Sophiatown is an historic suburb in Johannesburg, established and populated by families of all races and backgrounds since 1900. It became a community around 1912, and by 1950 was a celebrated freehold, non-racial area, and a hive of intellectual, artistic, religious and political activity. Today that spirit has been revived by the multi-cultural community making this area their home. We have three national heritage sites in the suburb and a rich programme of cultural activities from live jazz, literary events, heritage tours, art exhibitions and much more.
Situated next to Westdene and close to Melville, UJ, Auckland Park, we are ideally placed for visitors wishing to walk in a real neighbourhood with local cafes and shops providing an authentic South African experience.
The BBC have highlighted this important history with a feature article in their magazine: click here to read more.
The town destroyed to stop black and white people mixing
Sophiatown, in the suburbs of Johannesburg, was once known for its bohemian lifestyle and vibrant music scene. But 60 years ago, the South African government decided to clear the multi-racial neighbourhood to turn it into a whites-only area.
The Future Is All Green Business In Sophiatown
On Friday 25 July 2014 THMC hosted guests from all over the province to ensure the ground breaking for the new sophiatown enterprise and cultural centre was celebrated in style. Over 200 people joined musicians, poets, religious leaders and activists to give the project the best start -
Here is a selection of photographs from the day.
Thanks to the National Department of Arts & Culture, the National Lotteries Board (NLDTB), and the City of Joburg, the new building will house the Trevor Huddleston Memorial Centre programmes in a state of the art environmentally ‘green’ structure, promoting green businesses, training and work experience for young people.
By night the building will become a cultural space for all hosting film, theatre, dance and all manner of social events aimed at reviving the spirit of old Sophiatown
Walking Tours of Sophiatown can be booked Monday-Saturday on 011 637 1271 or by email email@example.com A tour leaves the Heritage Centre at 11h00 every Saturday, price R120 inclusive.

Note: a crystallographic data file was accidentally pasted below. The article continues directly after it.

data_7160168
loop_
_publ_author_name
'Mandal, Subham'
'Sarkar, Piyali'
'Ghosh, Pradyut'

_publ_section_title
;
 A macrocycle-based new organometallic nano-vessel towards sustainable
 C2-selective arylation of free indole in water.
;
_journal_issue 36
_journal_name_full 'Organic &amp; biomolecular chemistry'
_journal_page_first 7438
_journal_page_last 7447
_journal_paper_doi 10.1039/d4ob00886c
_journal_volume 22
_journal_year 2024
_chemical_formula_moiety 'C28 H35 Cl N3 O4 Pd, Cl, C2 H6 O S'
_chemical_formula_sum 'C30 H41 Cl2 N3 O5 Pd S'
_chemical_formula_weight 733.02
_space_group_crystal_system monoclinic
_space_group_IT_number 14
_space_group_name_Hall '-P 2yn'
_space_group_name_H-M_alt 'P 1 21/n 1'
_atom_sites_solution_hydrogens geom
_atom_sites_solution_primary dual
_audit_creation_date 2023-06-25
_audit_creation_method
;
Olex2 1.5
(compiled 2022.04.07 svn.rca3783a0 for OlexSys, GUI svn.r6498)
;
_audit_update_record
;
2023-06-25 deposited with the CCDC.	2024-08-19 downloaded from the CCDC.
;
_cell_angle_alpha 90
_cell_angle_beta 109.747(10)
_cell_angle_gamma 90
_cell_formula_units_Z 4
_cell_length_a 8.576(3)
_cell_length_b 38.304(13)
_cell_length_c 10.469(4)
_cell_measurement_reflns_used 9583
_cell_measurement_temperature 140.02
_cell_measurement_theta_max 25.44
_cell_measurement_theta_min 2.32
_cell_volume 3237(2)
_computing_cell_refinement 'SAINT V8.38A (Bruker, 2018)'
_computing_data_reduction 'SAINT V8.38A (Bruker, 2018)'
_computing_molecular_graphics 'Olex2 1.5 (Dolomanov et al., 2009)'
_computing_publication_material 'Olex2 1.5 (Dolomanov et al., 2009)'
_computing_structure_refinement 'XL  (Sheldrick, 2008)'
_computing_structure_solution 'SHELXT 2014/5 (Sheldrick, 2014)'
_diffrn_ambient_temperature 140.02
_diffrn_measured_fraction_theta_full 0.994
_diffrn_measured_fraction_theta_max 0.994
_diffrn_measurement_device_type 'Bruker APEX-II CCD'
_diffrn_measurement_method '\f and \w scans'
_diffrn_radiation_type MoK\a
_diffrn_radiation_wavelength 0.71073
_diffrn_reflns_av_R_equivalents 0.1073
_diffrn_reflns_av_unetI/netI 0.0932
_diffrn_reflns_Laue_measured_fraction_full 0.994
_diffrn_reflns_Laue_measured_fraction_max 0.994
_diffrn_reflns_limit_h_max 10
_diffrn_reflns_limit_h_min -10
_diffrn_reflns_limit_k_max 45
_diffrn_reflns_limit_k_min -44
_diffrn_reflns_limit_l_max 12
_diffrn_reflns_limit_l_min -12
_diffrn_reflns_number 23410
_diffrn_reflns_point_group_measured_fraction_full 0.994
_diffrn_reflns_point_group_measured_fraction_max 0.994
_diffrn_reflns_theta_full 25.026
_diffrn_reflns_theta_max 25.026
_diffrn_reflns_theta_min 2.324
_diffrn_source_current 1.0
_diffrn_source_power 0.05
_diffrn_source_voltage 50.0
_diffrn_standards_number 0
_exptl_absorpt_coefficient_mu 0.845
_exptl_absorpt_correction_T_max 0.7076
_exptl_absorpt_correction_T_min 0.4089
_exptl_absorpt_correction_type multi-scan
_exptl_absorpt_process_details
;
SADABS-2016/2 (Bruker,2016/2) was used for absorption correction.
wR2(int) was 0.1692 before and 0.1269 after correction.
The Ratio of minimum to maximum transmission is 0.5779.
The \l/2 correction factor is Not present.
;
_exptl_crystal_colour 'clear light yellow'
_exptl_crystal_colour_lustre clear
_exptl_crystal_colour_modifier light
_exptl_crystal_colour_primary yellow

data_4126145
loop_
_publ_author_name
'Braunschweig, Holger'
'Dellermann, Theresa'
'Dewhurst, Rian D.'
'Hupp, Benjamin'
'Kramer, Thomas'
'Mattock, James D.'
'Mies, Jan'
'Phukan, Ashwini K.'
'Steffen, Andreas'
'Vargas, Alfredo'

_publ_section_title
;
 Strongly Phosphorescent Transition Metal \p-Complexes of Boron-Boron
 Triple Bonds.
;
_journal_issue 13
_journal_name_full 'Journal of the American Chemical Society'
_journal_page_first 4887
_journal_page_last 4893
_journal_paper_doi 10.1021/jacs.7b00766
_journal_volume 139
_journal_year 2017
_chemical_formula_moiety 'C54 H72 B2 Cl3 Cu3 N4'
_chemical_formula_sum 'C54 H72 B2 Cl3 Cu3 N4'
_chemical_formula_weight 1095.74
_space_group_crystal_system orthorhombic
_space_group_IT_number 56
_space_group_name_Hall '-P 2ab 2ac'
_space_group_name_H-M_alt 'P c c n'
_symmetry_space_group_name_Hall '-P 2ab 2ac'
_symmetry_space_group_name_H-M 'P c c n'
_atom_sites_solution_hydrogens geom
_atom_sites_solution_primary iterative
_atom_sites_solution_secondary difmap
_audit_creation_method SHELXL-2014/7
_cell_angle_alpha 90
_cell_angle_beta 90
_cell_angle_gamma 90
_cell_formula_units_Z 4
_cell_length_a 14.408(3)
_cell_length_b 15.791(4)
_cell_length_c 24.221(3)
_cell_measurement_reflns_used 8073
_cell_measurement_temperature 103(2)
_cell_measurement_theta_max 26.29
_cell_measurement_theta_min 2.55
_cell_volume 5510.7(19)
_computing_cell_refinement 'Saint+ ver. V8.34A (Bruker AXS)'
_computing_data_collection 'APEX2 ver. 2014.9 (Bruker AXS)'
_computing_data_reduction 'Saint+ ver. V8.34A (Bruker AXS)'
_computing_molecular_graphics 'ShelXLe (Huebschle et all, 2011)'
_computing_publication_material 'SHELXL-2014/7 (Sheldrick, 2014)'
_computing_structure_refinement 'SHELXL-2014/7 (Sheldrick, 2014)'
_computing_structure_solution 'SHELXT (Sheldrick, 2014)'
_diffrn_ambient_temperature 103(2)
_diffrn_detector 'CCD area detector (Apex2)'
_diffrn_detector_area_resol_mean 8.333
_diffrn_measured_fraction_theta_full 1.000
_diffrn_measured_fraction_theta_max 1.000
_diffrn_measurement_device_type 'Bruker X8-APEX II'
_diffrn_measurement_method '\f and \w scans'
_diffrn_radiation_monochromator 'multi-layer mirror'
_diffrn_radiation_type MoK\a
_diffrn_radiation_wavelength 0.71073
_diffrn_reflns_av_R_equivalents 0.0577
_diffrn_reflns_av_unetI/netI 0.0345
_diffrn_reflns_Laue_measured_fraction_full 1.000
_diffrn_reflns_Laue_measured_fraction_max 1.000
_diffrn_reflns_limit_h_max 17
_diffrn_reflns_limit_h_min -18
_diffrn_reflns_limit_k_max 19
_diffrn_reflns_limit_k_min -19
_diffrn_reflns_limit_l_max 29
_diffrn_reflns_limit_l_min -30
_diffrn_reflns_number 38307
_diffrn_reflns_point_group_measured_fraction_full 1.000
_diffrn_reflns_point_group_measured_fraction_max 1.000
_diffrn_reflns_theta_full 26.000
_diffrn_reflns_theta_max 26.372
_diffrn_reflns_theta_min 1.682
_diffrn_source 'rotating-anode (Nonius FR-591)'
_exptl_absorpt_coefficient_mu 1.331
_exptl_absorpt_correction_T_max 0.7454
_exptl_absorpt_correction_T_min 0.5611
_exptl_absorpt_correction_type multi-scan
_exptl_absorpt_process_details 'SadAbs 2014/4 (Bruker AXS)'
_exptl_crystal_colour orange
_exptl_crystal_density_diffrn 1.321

Our monthly JAZZ ENCOUNTERS are not to be missed – only R100 in advance or R110 on the door for live and close up interaction with the music – just like the old days. Find us on the last Friday in the month: details here, or on our Facebook page.
(please note Jazz Encounters is on Fridays now, not Saturdays). Photo: Young Lions play Sof’town
This review from 2Summers, an online blog and magazine reflects what you can expect at this special venue www.2Summers.net
“…Not only did I attend a proper jazz performance on Saturday evening, but that performance took place in Sophiatown (pronounced “soh-FYE-ah-town”), the birth place of Jozi jazz. I can’t believe it took me so long to do this, as I’ve known for quite some time that there is a jazz concert on the last Saturday of every month at the Sophiatown Heritage Centre. And I’m fascinated by the history of Sophiatown,which is literally around the corner from Melville…”
Sophiatown Past and Present
You can come along to any of our listed events and tell us how you are connected to this iconic area, which includes historic links to Fietas, Westbury, Coronationville, Martindale, Newlands and Newclare as well as Soweto, Lenasia and Fordsburg. Historic Sophiatown features in countless books, poems, films, theatre and music. Today we invite everyone to be part of making history, right now here in Sof’town.
TH with Nelson Mandela in 1990, after his release
from 27 years of jail and Huddleston’s 30 year
campaign for non-racial democracy.
Sophiatown’s Centenary Year (2012-13). To mark the end of the centenary celebrations, Kofifi Theatre Company, with support from the National Arts Council and others, were proud to present a production of ‘Sophiatown’, the 1986 play by the Junction Avenue Theatre Company. The production had critically acclaimed runs at both the new Soweto Theatre and the Joburg Theatre, during April 2013. This clip is from the Soweto Theatre run April 2013.
Produced by the Trevor Huddleston Centre, with guest director Alexander Gifford from the UK, this production commemorated important milestones from South Africa’s history:
(i) The Centenary of the Native Land Act 1913 that began the process of white people appropriating land from non-whites people which led to forced removals across the country, starting in Sophiatown in 1955 (under the Native Resettlement Act).
(ii) 2013-2014 is the Centenary Year of Fr Huddleston’s birth. An exhibition of photographs, curated with ACTSA, was held in London and Sophiatown and a selection of these are on display at the Heritage and Cultural Centre in Sophiatown: see www.trevorhuddleston.org
NEW ENTERPRISE AND CULTURAL CENTRE FOR SOPHIATOWN – MOTSWAKO PROJECT: to find out more go to our partner’s page: www.trevorhuddleston.org
Motswako (the ‘mix’) Hub will link youth in the historic western area neighbourhoods – all of which suffered from forced removals in the mid 1950s – to entrepreneurship opportunities including training and enterprise incubation.